Another weakness, which showed itself when checking nosegear-trained pilots for the Tiger Club, was lack of speed and co-ordination of the feet. The Tiger Moth, which liked to fly sideways and was far from responsive, showed up the deficiency within seconds.

These deficiencies could be corrected, but may needed special emphasis and training, particularly in the matter of handling unusual engines. Attitude of mind and approach count for most. Pilots were no use if they did not have a sympathy with and feel for machinery. That implied more than a little technical understanding. The problem was where to find such people. Older pilots were hard to come by. The same was the case with engineers. There were very few engineers left who remembered enough of real value about many of the historic aircraft on the Register.

For the most part Britain was relying on about 20 engineers and maybe three times as many pilots to prepare and display historic aircraft properly. Even so, there was an awful lack of experience, and we were on a relearning curve in many cases. The Lysander rebuilt by Personal Plane Services was an example. Everyone had to find out all over again how to keep that particular Mercury XX running properly after it had been throttled back, because the plugs oiled up so fast. Modern refurbishing and the matching of a newer to an older technology had something to do with it.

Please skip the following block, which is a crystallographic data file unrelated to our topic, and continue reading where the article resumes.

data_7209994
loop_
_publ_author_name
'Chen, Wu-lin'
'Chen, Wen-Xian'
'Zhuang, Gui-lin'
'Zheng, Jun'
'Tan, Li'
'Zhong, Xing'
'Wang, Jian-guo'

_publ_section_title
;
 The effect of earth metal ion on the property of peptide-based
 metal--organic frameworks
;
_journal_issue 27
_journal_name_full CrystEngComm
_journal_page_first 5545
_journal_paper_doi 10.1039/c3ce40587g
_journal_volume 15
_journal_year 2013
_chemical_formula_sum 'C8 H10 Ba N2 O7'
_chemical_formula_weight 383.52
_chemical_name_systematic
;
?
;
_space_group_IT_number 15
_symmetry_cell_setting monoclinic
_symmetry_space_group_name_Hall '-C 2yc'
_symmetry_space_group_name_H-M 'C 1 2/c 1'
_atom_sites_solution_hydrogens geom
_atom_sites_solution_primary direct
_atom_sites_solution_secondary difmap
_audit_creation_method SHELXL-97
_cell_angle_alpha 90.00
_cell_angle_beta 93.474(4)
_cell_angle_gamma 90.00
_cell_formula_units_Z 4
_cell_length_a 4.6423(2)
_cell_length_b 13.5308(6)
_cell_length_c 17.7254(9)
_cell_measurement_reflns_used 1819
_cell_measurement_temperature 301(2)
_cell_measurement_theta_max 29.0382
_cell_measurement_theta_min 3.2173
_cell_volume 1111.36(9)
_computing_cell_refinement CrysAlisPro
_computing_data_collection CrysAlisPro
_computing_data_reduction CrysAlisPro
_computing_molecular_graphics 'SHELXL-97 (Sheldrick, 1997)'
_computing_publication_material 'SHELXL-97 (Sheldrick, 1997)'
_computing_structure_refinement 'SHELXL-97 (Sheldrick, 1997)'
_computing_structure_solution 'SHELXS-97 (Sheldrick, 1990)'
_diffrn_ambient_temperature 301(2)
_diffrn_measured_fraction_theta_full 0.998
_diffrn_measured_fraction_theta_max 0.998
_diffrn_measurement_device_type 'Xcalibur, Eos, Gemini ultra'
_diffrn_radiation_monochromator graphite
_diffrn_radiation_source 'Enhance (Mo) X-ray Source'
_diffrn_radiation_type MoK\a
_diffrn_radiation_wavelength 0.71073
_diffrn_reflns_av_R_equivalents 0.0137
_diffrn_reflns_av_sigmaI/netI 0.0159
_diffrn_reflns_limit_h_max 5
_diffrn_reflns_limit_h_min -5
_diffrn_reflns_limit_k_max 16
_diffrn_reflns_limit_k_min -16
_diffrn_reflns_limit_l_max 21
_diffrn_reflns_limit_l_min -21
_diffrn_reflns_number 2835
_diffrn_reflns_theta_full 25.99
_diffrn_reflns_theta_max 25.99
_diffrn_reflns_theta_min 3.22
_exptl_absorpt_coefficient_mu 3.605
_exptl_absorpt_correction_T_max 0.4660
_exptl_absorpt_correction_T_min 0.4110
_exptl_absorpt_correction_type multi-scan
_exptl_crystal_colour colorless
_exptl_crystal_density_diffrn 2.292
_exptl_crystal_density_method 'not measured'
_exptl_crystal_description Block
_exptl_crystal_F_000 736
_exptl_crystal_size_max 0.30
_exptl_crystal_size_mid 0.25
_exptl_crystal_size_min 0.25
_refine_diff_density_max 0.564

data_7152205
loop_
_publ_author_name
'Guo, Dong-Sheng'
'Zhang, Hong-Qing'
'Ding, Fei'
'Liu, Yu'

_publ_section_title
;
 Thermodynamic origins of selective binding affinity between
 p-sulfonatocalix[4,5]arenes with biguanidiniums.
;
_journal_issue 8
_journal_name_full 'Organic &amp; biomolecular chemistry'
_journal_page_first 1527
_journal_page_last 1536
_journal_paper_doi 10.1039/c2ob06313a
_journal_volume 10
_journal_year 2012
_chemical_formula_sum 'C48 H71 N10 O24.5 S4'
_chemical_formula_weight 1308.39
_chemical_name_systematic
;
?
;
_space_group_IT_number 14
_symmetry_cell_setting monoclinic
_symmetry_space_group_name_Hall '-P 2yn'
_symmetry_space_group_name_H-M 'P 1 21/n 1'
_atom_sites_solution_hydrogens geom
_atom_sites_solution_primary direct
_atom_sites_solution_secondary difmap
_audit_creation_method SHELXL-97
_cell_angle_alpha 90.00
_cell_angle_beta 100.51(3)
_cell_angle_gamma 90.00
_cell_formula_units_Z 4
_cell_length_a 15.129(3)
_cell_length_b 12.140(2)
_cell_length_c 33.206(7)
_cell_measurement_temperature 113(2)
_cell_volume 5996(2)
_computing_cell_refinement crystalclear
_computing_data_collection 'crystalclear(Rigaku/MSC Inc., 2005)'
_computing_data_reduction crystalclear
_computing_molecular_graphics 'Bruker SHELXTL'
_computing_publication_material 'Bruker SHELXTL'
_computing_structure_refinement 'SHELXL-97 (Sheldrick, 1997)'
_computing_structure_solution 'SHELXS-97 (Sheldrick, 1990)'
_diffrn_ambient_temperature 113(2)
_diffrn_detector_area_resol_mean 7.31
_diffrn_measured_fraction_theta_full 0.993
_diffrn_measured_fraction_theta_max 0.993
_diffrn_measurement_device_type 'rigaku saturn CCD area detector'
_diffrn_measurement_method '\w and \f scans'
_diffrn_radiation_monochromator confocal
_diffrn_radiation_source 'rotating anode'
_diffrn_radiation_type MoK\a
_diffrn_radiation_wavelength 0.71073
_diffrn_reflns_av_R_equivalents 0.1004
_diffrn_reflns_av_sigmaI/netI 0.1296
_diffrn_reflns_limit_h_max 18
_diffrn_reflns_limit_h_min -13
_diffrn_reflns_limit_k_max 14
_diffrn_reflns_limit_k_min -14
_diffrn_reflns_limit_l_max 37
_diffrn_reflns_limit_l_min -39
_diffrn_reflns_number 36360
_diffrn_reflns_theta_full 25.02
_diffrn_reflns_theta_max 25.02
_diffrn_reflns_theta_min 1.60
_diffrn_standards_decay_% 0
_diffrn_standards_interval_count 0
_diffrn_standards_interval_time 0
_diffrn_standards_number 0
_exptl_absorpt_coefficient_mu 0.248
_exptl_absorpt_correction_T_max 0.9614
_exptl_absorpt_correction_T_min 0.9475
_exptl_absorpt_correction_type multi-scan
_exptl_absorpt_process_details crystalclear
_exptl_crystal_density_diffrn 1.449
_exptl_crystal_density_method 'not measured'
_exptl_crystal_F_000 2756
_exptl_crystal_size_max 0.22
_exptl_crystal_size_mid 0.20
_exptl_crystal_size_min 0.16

Most of the engineers who could help accurately were well into their sixties. A Register of Engineers was desperately needed and indeed, steps had already been taken to set one up. Engineers with the right knowledge were thin on the ground and were ageing fast. A survey turned up 15 with the necessary detailed knowledge of old aircraft, with another five actively involved and keen to learn. Such people were vital to the movement. Owners needed to know to whom they could turn in trouble, often at short notice. We needed to gather material and records, preferably taped, so that an engineer could describe, step by step, how to strip a particular carburettor, or head, in a way that avoided the hidden pitfalls. That was the kind of information that technical publications often failed to supply.